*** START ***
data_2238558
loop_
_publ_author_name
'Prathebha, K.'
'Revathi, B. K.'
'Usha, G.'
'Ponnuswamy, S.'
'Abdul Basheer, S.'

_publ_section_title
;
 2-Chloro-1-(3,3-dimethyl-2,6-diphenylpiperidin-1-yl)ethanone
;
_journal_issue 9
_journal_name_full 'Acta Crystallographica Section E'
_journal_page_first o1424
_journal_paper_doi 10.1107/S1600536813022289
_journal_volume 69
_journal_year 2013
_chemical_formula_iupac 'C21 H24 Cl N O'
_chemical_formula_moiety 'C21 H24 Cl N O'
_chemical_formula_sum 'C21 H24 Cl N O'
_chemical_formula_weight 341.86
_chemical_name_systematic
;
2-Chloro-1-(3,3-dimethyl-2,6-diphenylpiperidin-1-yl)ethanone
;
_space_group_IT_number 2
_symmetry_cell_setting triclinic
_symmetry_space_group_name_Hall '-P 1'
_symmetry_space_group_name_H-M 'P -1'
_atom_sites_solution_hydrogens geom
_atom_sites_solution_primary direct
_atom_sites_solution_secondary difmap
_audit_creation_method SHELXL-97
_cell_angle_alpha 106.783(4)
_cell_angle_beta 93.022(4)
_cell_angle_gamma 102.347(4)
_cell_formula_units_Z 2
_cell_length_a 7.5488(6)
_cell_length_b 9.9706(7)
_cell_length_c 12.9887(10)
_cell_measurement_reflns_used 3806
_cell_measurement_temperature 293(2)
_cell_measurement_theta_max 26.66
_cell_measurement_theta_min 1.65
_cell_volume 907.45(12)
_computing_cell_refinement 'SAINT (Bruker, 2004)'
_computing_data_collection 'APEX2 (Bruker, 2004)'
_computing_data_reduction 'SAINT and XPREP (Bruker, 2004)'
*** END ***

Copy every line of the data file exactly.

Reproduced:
data_2238558
loop_
_publ_author_name
'Prathebha, K.'
'Revathi, B. K.'
'Usha, G.'
'Ponnuswamy, S.'
'Abdul Basheer, S.'

_publ_section_title
;
 2-Chloro-1-(3,3-dimethyl-2,6-diphenylpiperidin-1-yl)ethanone
;
_journal_issue 9
_journal_name_full 'Acta Crystallographica Section E'
_journal_page_first o1424
_journal_paper_doi 10.1107/S1600536813022289
_journal_volume 69
_journal_year 2013
_chemical_formula_iupac 'C21 H24 Cl N O'
_chemical_formula_moiety 'C21 H24 Cl N O'
_chemical_formula_sum 'C21 H24 Cl N O'
_chemical_formula_weight 341.86
_chemical_name_systematic
;
2-Chloro-1-(3,3-dimethyl-2,6-diphenylpiperidin-1-yl)ethanone
;
_space_group_IT_number 2
_symmetry_cell_setting triclinic
_symmetry_space_group_name_Hall '-P 1'
_symmetry_space_group_name_H-M 'P -1'
_atom_sites_solution_hydrogens geom
_atom_sites_solution_primary direct
_atom_sites_solution_secondary difmap
_audit_creation_method SHELXL-97
_cell_angle_alpha 106.783(4)
_cell_angle_beta 93.022(4)
_cell_angle_gamma 102.347(4)
_cell_formula_units_Z 2
_cell_length_a 7.5488(6)
_cell_length_b 9.9706(7)
_cell_length_c 12.9887(10)
_cell_measurement_reflns_used 3806
_cell_measurement_temperature 293(2)
_cell_measurement_theta_max 26.66
_cell_measurement_theta_min 1.65
_cell_volume 907.45(12)
_computing_cell_refinement 'SAINT (Bruker, 2004)'
_computing_data_collection 'APEX2 (Bruker, 2004)'
_computing_data_reduction 'SAINT and XPREP (Bruker, 2004)'